Hi. I was reading some of your blog. I have been having melasma issues and weight loss problems.
I run 6 miles 4 or 5 days a week. I’m 39 years old. It was so much easier for me to lose weight 3 years ago. Have you been able to lose weight doing the supplements you mentioned? And has your melasma stayed away?
I had pretty bad melasma when I was in my late 30s. I started eating a traditional food diet based on the principles of the Weston A. Price Foundation in late 2007 (when I was 39). Within a couple of years, my melasma disappeared and has been gone ever since.
I credit plenty of nutrient-dense foods such as good fats including butter, cream and coconut oil, as well as eating more whole grains (properly prepared) and organ meats. I also take cod liver oil.
I think, prior to eating this way, I had melasma due to lack of good nutrition (mainly due to a low-fat, low-nutrition diet), not getting adequate rest. Smoking cigarettes and drinking Diet Coke probably did not help.
Losing weight is not something that I have been able to do but I was on a low carb diet for the past few years which I think really screwed me up hormone-wise. I’m now working to heal my hormones. Please scroll back on the blog and read my recent posts abouts how I’ve abandoned low carb and how I’m now following Matt Stone’s Diet Recovery plan. I am not trying to lose weight right now — I’m trying to heal my hormones. Once I heal my hormones (which, according to many who have done it, can take years) then I think I will be able to eat normally and and maintain a naturally healthy body weight.
It sounds like you are running way too much. That can cause adrenal burnout — which I think is the root cause of melasma. You probably need more rest and more food.
Please read Matt Stone’s Diet Recovery.
9. Question: Vaccine Reaction and Teen Depression?
I have 3 kids and I am worried about Spencer. He had a bad reaction to vaccines as a young child including spiking a fever of 104-105. He has had issues with constipation his whole life, but his gut seems OK lately. He’s almost 14 and he’s 5’10″, 120 pounds.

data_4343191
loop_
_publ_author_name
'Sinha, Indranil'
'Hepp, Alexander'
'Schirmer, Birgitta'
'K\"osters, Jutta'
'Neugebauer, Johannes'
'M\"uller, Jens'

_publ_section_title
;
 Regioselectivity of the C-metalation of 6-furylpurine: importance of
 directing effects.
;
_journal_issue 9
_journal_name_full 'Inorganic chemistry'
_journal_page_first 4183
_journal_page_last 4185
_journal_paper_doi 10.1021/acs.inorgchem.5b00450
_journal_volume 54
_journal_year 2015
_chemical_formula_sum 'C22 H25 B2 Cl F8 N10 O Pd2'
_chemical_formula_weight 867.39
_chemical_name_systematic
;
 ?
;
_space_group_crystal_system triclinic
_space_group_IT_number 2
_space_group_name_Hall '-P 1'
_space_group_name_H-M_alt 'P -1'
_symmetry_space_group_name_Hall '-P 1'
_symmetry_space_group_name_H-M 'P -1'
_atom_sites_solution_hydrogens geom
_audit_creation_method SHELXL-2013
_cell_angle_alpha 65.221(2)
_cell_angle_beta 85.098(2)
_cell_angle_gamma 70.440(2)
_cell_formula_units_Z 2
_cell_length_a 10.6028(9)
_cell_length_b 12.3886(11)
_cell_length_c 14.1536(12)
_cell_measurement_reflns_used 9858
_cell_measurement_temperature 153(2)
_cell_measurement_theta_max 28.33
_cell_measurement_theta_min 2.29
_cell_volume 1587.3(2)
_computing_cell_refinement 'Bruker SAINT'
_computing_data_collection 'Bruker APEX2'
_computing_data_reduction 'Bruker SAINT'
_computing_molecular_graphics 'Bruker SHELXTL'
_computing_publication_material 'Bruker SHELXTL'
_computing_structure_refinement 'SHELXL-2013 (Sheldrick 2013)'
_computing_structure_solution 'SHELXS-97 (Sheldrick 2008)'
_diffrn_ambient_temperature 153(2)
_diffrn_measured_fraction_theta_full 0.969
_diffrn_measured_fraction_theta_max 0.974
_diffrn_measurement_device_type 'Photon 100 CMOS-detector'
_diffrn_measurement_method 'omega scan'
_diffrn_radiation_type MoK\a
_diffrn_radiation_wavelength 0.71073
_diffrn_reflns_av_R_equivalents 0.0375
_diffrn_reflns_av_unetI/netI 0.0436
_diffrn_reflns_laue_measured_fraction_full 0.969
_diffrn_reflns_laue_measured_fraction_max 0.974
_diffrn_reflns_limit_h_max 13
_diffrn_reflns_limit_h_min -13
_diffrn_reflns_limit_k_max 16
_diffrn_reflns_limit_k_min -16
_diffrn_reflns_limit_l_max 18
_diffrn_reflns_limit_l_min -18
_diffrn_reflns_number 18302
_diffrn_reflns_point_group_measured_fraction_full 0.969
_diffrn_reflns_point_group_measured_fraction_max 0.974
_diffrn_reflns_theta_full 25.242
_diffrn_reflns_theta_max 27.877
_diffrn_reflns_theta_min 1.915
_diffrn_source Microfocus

He had been doing well in school, but his performance has really dropped off and is showing signs of depression. I’m working with his teachers, his guidance counselor, his doctor, etc., but its slow going.
His older brother had similar issues at this age and was on prescription antidepressants for years. I don’t want to go that route with Spencer.
Is there someone who could counsel me on diet for Spencer? I was somewhat into Weston Price for the last 5 years, giving my kids raw milk, grass fed meats, some CLO, and I sneak in some organ meats when I can, but also giving them some SAD (mostly Trader Joe’s). You suggested I look into Matt Stone and I have been reading his stuff, enjoying it, but not sure what to eat myself anymore.
Can you recommend anything that might help him? Can you recommend anyone who could work me and my son on dietary approaches that could help?
Of course, I’m not a doctor or nutritionist and I can’t advise anyone on diet/nutrition in regards to health issues.
That said, what is his bone structure like? Does he have a narrow palate? That can be a primary cause of depression.
We’ve recently started seeing Dr. Dean Howell and he explains that a narrow palate and bone structure that is not symmetrical slows the delivery of neurotransmitters (such as serotonin and dopamine) to the brain. This makes a lot of sense to me.
You might want to consider working with Dr. Howell or someone who has trained with him and practices Neuro Cranial Restructuring. I’ll be publishing a guest post by Dr. Howell in the near future — stay tuned! You can also watch some videos here.
You might also want to look into The Mood Cure by Julia Ross. However, if your son has structural issues, Dr. Howell would be able to help with a more permanent solution.
10. Question: Carbs and Panic Attacks?
I am going to make this question short and sweet, despite the fact that it has been complicating my life for some time now.
Firstly, I was low-carb paleo for about a year. I felt great for a while, then not so great (re: tired, worn down, sluggish, weight gain), and was even told that my thyroid levels were on the low side.
Since then I have been adding back healthy carbohydrate sources like sweet potatoes, lots of fruit, yogurt and cheese, gluten free bread, quinoa, etc. BUT, I have been experiencing symptoms of anxiety and panic attacks since doing so. Usually the panic and anxiety begin shortly after eating, almost like reactive hypoglycemia. Any thoughts on why this might be would be very helpful.
If I were you, I would read Matt Stone’s Diet Recovery. He does Skype consultations, too. I’m sure he can answer your questions.